Two hundred and fifty years before James Lind’s treatise, Vasco da Gama managed to drastically reduce scurvy in his sea voyage. On July 8, 1497, Vasco da Gama set sail from Lisbon in search of a sea passage to India through the Atlantic Ocean. On Nov 7, after sixteen weeks at sea, none of the crew had developed scurvy—although the disease normally begins within two months of total absence of vitamin C.6 By January 11, the symptoms of scurvy devastated the crew. Some weeks later they arrived at Mombassa, where the King fed them oranges and lemons—due to which “some of our ill were cured of [‘escorbuto’] scurvy.” Da Gama then crossed the Indian Ocean and stayed in India for four months. On an arduous home journey without fresh fruit or vegetables many more succumbed to scurvy. When in January 1499 they anchored at Malindi, they asked for oranges. Nevertheless, fifty-five men died before their return to Lisbon. Jonathan Lamb wrote: “In 1499, Vasco da Gama lost 116 of his crew of 170; In 1520, Magellan in a three year voyage in 1519 lost 208 out of 230; mainly to scurvy.”7


Sir Richard Hawkins

Admiral Sir Richard Hawkins, in a voyage into the Southern Ocean observed that scurvy appeared in his crew in 1593, near Santos, in southern Brazil;8 he attributed the scurvy to seething of the meat in saltwater and advised as few salt meats in the hot country as may be. He reported that:

“There was great joy amongst my company and many with the sight of the oranges and lemons seemed to recover heart. This is a wonderful secret of the power and wisdom of God that hath hidden so great and unknown virtue in this fruit to be a certain remedy for this infirmity [scurvy].”9

Hawkins called scurvy “the plague of the Sea, and the Spoyle of Mariners.”


John Woodall

John Woodall (c.1570–1643) was a surgeon, chemist, linguist and diplomat. In 1599 he was admitted to the Barber-Surgeons Company of London. He worked as Surgeon General to the East India Company and acquired wealth by attending their sick and by “fitting and furnishing of their Chests with medicines and other appurtenances thereto.” His book The Surgeon’s Mate (1617)10 became the standard advice to all ships’ surgeons on medical treatments while at sea. It dealt with gunshot wounds, gangrene, and the plague. Importantly, it also contained a chapter (pp. 160-176) Of the Scurvy called in Latine Scorbutum (Fig 1.): an enlightened view of scurvy:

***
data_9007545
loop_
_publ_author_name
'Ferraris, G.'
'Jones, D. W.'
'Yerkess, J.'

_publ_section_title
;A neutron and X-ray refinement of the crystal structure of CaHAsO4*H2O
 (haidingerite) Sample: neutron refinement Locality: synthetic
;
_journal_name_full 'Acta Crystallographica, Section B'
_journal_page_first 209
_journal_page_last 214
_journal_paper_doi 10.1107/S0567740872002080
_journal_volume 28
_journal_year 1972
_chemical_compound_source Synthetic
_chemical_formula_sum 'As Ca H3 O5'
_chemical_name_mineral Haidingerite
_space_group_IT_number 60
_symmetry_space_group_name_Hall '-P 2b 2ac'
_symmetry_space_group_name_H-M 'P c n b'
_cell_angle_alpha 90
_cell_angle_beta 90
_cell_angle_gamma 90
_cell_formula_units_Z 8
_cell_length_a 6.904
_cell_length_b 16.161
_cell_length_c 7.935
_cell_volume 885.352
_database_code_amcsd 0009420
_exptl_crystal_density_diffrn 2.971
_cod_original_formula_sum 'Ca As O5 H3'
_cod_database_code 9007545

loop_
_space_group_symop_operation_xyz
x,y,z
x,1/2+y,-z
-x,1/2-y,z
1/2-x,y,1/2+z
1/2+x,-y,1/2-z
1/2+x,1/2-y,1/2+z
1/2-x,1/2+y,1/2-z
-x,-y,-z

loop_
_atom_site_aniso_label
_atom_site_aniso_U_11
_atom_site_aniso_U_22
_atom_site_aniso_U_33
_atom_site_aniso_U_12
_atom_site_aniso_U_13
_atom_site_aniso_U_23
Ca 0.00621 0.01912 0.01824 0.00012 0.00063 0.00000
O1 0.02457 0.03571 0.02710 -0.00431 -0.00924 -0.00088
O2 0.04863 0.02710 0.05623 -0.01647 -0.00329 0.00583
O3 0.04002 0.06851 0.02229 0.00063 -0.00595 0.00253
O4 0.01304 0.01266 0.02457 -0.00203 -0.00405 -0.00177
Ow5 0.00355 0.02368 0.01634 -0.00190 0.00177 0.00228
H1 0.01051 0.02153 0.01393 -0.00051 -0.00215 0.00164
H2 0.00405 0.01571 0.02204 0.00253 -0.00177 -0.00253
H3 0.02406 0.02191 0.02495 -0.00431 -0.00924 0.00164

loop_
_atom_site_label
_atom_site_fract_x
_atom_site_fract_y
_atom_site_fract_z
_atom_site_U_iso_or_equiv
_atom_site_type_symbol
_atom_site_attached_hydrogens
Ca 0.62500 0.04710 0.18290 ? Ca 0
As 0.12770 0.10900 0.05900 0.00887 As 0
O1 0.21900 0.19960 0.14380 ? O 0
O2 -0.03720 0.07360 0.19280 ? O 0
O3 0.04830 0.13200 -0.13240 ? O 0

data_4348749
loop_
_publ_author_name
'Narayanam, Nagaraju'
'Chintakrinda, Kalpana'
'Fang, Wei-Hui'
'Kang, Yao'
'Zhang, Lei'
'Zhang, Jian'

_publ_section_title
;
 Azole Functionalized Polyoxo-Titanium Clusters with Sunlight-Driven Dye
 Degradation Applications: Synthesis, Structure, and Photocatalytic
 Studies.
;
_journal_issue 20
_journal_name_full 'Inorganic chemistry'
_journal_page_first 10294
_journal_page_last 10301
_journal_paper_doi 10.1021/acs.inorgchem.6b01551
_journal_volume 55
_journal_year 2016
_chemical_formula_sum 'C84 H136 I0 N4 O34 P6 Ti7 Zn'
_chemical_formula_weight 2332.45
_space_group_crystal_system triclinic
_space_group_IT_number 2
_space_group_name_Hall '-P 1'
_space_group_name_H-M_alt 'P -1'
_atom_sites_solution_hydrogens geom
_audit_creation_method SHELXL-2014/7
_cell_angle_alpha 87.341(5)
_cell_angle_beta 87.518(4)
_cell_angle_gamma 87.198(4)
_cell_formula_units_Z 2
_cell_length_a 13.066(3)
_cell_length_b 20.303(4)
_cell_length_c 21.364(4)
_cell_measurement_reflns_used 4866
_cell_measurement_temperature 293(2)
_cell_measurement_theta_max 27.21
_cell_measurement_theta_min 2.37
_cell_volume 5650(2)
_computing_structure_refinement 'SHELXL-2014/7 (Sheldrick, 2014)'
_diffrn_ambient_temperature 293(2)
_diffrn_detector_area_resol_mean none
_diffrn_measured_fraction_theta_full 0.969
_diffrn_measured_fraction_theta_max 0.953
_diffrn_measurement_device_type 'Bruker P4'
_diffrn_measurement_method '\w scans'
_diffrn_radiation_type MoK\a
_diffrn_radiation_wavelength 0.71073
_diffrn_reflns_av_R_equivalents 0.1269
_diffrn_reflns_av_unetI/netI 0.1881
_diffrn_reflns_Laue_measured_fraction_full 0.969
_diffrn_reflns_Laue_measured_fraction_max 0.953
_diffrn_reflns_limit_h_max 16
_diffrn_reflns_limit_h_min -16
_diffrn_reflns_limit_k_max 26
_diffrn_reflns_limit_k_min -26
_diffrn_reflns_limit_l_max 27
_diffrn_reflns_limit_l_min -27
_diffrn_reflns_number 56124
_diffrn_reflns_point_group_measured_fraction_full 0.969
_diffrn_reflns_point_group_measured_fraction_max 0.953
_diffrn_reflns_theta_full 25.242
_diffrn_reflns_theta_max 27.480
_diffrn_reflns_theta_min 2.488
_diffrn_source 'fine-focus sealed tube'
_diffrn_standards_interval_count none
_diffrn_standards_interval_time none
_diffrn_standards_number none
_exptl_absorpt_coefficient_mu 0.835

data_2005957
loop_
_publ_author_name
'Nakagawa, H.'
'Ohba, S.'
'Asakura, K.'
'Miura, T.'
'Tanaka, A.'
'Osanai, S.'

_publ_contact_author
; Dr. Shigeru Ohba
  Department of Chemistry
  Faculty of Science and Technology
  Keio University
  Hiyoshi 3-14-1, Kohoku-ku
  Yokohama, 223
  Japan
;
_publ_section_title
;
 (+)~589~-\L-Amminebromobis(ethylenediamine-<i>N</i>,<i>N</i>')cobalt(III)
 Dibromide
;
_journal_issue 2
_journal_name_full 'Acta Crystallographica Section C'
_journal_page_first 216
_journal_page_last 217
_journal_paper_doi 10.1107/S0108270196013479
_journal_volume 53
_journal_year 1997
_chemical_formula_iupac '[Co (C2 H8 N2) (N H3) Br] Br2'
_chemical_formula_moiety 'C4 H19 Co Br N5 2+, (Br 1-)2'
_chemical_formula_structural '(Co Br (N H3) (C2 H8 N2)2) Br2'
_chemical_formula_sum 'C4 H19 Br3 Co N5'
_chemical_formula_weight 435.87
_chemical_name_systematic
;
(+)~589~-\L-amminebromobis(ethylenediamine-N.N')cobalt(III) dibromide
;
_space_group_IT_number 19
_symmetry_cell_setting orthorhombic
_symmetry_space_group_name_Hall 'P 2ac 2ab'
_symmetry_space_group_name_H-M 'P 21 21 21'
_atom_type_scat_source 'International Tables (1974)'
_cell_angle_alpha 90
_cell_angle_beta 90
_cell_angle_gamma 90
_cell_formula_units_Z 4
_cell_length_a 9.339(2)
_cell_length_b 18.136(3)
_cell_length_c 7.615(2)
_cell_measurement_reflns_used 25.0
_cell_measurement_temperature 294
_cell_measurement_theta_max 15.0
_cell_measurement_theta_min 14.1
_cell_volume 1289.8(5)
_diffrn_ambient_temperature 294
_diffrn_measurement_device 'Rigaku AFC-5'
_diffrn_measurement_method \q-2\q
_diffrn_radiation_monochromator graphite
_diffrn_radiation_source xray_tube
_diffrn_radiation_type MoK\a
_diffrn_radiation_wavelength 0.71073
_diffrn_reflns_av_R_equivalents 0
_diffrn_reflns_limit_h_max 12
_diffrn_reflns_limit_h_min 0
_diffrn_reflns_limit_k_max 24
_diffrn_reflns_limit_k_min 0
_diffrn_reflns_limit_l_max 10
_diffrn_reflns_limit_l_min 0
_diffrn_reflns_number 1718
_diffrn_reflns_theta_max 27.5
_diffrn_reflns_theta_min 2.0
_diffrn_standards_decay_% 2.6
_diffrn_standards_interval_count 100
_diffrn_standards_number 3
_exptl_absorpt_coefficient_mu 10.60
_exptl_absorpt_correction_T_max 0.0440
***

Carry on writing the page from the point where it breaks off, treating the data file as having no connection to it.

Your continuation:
First page of John Woodall's chapter on scurvy

“Also note further that there are few diseases at Sea happeneth to Sea-men, but the Scurvie hath a part in them, the Fluxes which happen chiefly proceed from the Scurvie, and I suppose if Sea-men could be preserved from that disease, few other diseases would indanger them.”

Woodall advocated many herbs and remedies, notably:

“We have in our owne country here many excellent remedies generally knowne, as namely, ‘Scurvy-grasse, Horse-reddish roots, Nasturtia Aquatica, . . . Bay-berries, and Juniper berries, . . . juyce of Lemmons, of Limes, Citrons, and Oranges.’” But these were for those “living at home or close to it, sea-men returned from farre, who by their onely natural naturall dispositions of fresh aire and amendment of diet, nature herself doth the cure without other helps.”

He was elected surgeon at St. Bartholomew’s Hospital in 1616 where he was a colleague of William Harvey.


In 1928, Albert Szent-Gyorgyi (1893-1986) isolated from plants a compound (C6H8O6) that he named hexuronic acid, though suspecting it was Vitamin C, as later proved by Haworth. He found oranges and paprika were rich sources. In 1937, Szent-Györgyi received the Nobel Prize in Physiology or Medicine for his researches, including the role of vitamin C in preventing scurvy.

At the same time, in 1932 Charles Glen King of the University of Pittsburgh proved that vitamin C was the antiscorbutic agent (hexuronic acid, renamed ascorbic acid or vitamin C). The chemist Walter Haworth (1883-1950) determined the structure of vitamin C and synthesized it in 1932, for which he shared the Nobel prize in 1937.


End notes

  1. It has been calculated that this contained approximately 150 mg. vitamin C per week for each of the 95 men on board.2



  1. Bown SR. Scurvy: How a Surgeon, a Mariner and a Gentleman Solved the Greatest Medical Mystery of the Age of Sail. New York, St. Martin’s Press 2003.
  2. Pearce JMS. The Mysteries Of James Lind And Scurvy. Hektoen International. Physicians of Note. Fall 2016.
  3. Burnby J, Bierman A. The incidence of scurvy at sea and its treatment.Revue d’Histoire de la Pharmacie 1996; 312:339-346
  4. Vale, B., Edwards, G. (2011). The Conquest of Scurvy. In Physician to the Fleet: The Life and Times of Thomas Trotter, 1760-1832 (pp. 110-123 http://www.jstor.org/stable/10.7722/j.ctt81v29.15
  5. Banks Sir Joseph. The Endeavour Journal of Sir Joseph Banks. [Journal from 25 August 1768-12 July 1771] A Project Gutenberg of Australia eBook No.:  0501141h.html
  6. Martini E. How did Vasco da Gama sail for 16 weeks without developing scurvy? The Lancet 2003;361:1480.
  7. Lamb, J.  Preserving the self in the south seas, 1680–1840. University of Chicago Press. 2001. p.117.
  8. Anonymous editorial. The Observations of Sir Richard Hawkins, Knight, in his Voyage into the South Sea, Anno domini, 1593. Nutrition Reviews 1986;44:370-371. https://doi.org/10.1111/j.1753-4887.1986.tb07575.x
  9. Carpenter K J. The History of Scurvy and Vitamin C. Cambridge University Press. 1988.
  10. Woodall J. Surgions mate, or A treatise discouering faithfully and plainely the due contents of the surgions chest. London: Nicholas Bourne 1617.



JMS PEARCE, MD, FRCP, is emeritus consultant neurologist in the Department of Neurology at the Hull Royal Infirmary, England.